Sinn Fein's McDonnald slammed for speech praising Tyrone IRA Brigade terrorists
Sinn Fein leader-in-waiting Mary Lou McDonald came under fire last night as Troubles victims and political figures cast doubt on her ability to distance herself from the IRA and its terrorist past.
The criticism mounted as it was learned that the incoming Sinn Fein leader was a keynote speaker just four months ago at a commemoration honouring more than 50 of the IRA's notorious Tyrone Brigade killed during the Troubles.
Last night prominent victims campaigner Kenny Donaldson said: "Mary Lou McDonald's own fingers have never pulled a trigger nor detonated a bomb; however, her words and actions in response to those who did continues to have a chilling and deeply damaging impact upon the lives of those innocents who were so grievously harmed."
Mr Donaldson, who heads victims and survivors group the South East Fermanagh Foundation, said: "The Sinn Fein president in waiting has associated herself with a number of commemorative events to those within the republican movement, many of whom were serial killers who murdered their own neighbours because of sectarian and ethnic-motivated hatreds.
"This is certainly the case with a considerable number of those commemorated at the Strabane event where she acted as keynote speaker.
"Whether you're an actual terrorist, someone who romanticises or glorifies acts of terrorism or are someone who seeks to dilute the effects of terrorism through explaining it away as an unfortunate yet necessary outcome - you are the problem and not part of a better solution."
Ms McDonald was confirmed as the only candidate nominated to replace Gerry Adams as Sinn Fein leader at a party meeting in Belfast on Saturday.
At the weekend Ms McDonald said her party will aim to convince unionists that a united Ireland is the best way forward for everyone.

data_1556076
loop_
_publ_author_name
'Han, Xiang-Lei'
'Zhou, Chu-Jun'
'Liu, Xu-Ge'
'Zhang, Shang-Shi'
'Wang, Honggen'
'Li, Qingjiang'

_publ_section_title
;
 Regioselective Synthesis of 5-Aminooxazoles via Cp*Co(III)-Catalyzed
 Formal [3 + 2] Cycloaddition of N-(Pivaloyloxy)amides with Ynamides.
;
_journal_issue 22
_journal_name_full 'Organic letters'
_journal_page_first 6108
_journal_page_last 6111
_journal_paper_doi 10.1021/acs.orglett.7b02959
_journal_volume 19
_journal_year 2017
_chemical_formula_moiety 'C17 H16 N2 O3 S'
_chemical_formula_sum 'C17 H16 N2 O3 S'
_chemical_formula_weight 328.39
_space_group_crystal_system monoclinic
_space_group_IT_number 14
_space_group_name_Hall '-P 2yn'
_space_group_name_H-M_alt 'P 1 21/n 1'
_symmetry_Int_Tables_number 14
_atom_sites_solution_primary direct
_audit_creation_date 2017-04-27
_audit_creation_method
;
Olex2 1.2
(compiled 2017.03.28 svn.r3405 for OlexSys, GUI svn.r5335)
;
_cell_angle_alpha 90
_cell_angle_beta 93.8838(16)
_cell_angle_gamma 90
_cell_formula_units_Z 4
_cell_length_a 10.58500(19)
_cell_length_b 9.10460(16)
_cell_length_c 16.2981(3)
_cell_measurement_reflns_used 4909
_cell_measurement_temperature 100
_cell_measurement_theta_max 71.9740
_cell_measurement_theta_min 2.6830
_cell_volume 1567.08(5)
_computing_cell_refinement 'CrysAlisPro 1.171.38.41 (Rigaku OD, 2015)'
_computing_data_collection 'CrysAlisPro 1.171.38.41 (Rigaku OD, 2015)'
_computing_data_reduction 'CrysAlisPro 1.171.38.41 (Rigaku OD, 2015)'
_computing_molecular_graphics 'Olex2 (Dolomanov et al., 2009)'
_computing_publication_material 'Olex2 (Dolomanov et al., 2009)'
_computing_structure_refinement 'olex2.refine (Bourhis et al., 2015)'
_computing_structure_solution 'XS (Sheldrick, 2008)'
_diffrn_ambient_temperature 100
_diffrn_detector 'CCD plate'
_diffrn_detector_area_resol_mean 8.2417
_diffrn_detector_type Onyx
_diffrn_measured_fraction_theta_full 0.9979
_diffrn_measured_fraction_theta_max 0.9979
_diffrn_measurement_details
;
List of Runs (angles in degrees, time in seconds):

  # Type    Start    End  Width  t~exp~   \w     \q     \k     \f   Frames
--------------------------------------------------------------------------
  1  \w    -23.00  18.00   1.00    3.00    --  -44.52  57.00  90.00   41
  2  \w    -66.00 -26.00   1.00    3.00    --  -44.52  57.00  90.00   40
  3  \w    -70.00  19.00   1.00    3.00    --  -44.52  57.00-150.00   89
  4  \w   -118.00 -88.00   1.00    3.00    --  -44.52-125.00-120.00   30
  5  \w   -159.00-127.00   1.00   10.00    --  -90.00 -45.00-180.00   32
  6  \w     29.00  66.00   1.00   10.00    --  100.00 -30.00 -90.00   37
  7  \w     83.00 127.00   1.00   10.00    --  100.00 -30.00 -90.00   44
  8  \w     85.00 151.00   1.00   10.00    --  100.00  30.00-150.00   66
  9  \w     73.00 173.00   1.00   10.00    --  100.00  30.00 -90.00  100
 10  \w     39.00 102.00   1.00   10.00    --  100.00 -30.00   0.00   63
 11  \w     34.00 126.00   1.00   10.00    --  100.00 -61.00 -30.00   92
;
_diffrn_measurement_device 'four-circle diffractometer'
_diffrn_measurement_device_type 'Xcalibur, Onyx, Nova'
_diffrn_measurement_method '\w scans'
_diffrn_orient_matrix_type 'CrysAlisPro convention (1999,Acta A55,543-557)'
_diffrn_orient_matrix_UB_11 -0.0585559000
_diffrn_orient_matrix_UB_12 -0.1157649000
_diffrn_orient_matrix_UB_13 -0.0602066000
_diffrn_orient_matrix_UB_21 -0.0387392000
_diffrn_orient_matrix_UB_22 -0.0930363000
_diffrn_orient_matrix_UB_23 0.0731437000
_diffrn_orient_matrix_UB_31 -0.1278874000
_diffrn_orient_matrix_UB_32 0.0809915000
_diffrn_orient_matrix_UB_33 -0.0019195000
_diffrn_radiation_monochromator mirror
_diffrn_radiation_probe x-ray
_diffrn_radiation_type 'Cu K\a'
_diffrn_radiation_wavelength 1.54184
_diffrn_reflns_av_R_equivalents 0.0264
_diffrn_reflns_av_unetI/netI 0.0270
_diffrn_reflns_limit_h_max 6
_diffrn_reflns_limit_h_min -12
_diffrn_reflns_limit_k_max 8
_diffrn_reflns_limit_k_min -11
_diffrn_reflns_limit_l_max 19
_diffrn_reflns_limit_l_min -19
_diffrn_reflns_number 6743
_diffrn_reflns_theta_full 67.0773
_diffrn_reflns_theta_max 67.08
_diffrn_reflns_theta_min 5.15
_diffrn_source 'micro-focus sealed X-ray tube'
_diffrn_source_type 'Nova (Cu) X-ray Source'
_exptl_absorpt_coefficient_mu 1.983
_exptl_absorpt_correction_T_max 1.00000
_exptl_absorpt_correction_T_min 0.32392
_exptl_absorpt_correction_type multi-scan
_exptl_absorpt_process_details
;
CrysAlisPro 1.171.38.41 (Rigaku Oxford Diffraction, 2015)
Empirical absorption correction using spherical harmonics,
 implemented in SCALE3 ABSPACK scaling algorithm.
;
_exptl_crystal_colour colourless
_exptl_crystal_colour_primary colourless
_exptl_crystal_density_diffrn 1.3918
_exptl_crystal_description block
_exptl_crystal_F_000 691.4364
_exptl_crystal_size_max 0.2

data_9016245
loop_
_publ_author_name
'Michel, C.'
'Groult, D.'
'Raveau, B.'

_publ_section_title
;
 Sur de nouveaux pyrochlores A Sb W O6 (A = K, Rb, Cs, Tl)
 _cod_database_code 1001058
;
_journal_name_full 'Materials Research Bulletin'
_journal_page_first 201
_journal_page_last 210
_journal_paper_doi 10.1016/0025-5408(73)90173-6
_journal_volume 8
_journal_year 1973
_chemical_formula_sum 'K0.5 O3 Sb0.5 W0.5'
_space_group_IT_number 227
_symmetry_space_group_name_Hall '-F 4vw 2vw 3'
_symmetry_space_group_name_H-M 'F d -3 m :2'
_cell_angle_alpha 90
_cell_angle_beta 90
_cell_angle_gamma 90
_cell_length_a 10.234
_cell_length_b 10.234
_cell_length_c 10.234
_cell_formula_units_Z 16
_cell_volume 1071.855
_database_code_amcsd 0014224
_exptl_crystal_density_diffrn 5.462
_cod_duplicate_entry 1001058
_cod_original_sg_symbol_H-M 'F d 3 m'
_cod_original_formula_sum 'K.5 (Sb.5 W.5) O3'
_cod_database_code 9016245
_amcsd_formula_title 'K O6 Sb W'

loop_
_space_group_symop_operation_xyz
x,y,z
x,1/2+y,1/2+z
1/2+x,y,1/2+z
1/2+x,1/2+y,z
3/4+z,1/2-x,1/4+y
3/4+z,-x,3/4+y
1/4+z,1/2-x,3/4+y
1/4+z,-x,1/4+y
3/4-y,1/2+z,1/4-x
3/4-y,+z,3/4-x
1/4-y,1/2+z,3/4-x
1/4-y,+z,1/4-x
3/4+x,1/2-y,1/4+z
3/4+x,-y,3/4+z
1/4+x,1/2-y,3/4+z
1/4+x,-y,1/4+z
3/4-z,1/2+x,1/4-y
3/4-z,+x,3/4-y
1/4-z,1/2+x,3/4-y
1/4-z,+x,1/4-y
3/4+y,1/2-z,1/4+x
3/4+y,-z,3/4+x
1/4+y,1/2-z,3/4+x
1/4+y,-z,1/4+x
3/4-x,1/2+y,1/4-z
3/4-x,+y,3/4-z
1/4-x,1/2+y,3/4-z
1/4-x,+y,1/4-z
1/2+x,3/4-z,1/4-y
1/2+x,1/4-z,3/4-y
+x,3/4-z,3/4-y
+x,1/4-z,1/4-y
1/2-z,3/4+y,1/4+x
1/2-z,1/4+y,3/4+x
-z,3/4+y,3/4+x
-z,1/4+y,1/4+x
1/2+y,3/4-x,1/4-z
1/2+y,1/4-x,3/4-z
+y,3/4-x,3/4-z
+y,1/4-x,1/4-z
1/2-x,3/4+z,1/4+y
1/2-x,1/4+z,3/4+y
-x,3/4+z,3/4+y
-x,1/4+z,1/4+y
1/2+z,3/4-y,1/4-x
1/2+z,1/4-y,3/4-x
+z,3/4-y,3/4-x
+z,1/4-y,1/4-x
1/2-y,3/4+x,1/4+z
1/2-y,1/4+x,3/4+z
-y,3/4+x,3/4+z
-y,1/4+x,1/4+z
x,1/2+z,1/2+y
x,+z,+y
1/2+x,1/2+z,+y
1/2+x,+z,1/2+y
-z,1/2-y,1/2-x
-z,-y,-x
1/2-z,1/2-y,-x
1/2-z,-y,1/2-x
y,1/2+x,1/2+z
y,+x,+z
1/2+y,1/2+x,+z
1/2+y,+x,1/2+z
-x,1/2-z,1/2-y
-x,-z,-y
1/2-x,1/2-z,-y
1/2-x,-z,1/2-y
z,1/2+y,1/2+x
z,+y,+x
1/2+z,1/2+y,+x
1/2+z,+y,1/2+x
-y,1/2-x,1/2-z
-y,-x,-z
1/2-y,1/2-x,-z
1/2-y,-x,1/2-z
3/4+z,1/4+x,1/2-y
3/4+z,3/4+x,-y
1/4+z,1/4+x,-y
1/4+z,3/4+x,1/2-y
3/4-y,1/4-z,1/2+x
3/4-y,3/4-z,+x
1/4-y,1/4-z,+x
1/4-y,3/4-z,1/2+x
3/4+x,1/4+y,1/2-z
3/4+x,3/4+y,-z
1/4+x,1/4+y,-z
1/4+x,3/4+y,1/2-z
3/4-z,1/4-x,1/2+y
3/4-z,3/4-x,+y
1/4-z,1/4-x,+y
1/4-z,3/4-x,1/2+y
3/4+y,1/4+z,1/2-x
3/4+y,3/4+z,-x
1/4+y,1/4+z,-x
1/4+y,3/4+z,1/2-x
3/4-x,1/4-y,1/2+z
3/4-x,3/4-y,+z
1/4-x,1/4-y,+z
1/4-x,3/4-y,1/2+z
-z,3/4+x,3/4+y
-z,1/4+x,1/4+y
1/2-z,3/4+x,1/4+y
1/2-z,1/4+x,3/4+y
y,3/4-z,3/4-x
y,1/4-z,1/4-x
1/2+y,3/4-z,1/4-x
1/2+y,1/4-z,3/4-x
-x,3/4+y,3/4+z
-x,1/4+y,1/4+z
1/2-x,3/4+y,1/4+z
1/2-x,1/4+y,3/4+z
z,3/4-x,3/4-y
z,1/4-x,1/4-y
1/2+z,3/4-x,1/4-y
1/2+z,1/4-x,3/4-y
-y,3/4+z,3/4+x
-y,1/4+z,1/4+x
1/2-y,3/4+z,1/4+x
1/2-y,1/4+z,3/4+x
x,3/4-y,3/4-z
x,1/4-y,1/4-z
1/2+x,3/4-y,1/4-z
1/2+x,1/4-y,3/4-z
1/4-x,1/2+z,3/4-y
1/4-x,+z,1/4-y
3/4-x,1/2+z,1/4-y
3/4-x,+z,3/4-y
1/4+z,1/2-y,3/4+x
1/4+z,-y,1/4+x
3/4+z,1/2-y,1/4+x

Speaking at the meeting, Ms McDonald said she believed her leadership would mark a defining chapter in the achievement of a united Ireland.
"I believe Irish unity is the best solution for all of our people, including our unionist brothers and sisters," she said.
"I know we have a job to do to convince them of that, but I know we are more than fit for that task." A special party conference to ratify Ms McDonald as leader will be held on February 10.
Former Irish Labour senator Mairia Cahill, a victim of IRA sex abuse, said Ms McDonald had been working to build her credibility among Sinn Fein hardliners in Northern Ireland - but in doing so she had damaged her appeal to voters in the South, who find northern republican militarism a turn-off.
"In any other party the election of two females, one of whom is politically formidable, would be a cause for celebration and seen as a new start," she said last night.
"The problem for Sinn Fein is that they don't have that new start: both Michelle O'Neill and Mary Lou McDonald have, over the past number of years, gone to great lengths to eulogise IRA volunteers and go to commemorations.
"Mary Lou comes from the leafy Dublin suburbs, a world apart from what people who grew up in west Belfast experienced. For her to defend a past that isn't hers - not only defend it, but laud it by attending a volunteer commemoration, is quite astonishing."
Ulster Unionist MLA Steve Aiken said: "Many people will be wondering just how Mary Lou McDonald expects to be credible as a fresh departure for Sinn Fein if she is still venerating the mass murderers of the IRA.
"It is disappointing but not entirely surprising."
Ms McDonald has been a TD for Dublin Central since 2011.
Before being elected to the Dail she was an MEP representing the Dublin constituency - becoming Sinn Fein's first MEP in the Republic in 2004.
She will take over the party reins from Mr Adams, who has been its president since 1983.